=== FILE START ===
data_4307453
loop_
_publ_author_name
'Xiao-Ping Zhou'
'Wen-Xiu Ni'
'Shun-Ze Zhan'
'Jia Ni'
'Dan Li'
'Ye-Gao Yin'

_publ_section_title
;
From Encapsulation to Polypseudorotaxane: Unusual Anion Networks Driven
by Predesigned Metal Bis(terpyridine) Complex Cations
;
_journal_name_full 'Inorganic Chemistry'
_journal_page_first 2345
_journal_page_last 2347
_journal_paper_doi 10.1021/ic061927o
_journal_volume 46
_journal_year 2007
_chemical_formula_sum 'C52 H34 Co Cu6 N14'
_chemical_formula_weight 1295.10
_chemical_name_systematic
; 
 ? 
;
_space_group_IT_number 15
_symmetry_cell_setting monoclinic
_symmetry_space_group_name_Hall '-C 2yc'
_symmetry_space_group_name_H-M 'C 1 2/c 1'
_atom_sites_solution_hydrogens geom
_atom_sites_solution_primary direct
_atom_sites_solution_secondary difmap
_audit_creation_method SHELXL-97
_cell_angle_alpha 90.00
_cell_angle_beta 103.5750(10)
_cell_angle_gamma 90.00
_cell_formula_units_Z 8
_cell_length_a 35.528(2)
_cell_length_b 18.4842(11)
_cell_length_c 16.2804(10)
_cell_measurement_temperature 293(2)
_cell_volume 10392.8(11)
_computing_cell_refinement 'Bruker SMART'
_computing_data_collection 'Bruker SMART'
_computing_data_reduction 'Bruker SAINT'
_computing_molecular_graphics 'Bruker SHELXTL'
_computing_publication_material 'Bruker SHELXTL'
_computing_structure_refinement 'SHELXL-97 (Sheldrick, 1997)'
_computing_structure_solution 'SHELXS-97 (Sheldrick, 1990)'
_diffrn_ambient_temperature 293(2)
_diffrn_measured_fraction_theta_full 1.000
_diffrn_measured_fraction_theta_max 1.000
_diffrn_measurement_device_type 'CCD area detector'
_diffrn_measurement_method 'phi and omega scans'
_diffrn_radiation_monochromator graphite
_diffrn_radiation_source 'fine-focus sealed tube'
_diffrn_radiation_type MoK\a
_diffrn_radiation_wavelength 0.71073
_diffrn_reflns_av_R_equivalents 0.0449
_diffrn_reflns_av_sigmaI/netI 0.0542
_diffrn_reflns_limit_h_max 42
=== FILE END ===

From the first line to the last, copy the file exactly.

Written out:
data_4307453
loop_
_publ_author_name
'Xiao-Ping Zhou'
'Wen-Xiu Ni'
'Shun-Ze Zhan'
'Jia Ni'
'Dan Li'
'Ye-Gao Yin'

_publ_section_title
;
From Encapsulation to Polypseudorotaxane: Unusual Anion Networks Driven
by Predesigned Metal Bis(terpyridine) Complex Cations
;
_journal_name_full 'Inorganic Chemistry'
_journal_page_first 2345
_journal_page_last 2347
_journal_paper_doi 10.1021/ic061927o
_journal_volume 46
_journal_year 2007
_chemical_formula_sum 'C52 H34 Co Cu6 N14'
_chemical_formula_weight 1295.10
_chemical_name_systematic
; 
 ? 
;
_space_group_IT_number 15
_symmetry_cell_setting monoclinic
_symmetry_space_group_name_Hall '-C 2yc'
_symmetry_space_group_name_H-M 'C 1 2/c 1'
_atom_sites_solution_hydrogens geom
_atom_sites_solution_primary direct
_atom_sites_solution_secondary difmap
_audit_creation_method SHELXL-97
_cell_angle_alpha 90.00
_cell_angle_beta 103.5750(10)
_cell_angle_gamma 90.00
_cell_formula_units_Z 8
_cell_length_a 35.528(2)
_cell_length_b 18.4842(11)
_cell_length_c 16.2804(10)
_cell_measurement_temperature 293(2)
_cell_volume 10392.8(11)
_computing_cell_refinement 'Bruker SMART'
_computing_data_collection 'Bruker SMART'
_computing_data_reduction 'Bruker SAINT'
_computing_molecular_graphics 'Bruker SHELXTL'
_computing_publication_material 'Bruker SHELXTL'
_computing_structure_refinement 'SHELXL-97 (Sheldrick, 1997)'
_computing_structure_solution 'SHELXS-97 (Sheldrick, 1990)'
_diffrn_ambient_temperature 293(2)
_diffrn_measured_fraction_theta_full 1.000
_diffrn_measured_fraction_theta_max 1.000
_diffrn_measurement_device_type 'CCD area detector'
_diffrn_measurement_method 'phi and omega scans'
_diffrn_radiation_monochromator graphite
_diffrn_radiation_source 'fine-focus sealed tube'
_diffrn_radiation_type MoK\a
_diffrn_radiation_wavelength 0.71073
_diffrn_reflns_av_R_equivalents 0.0449
_diffrn_reflns_av_sigmaI/netI 0.0542
_diffrn_reflns_limit_h_max 42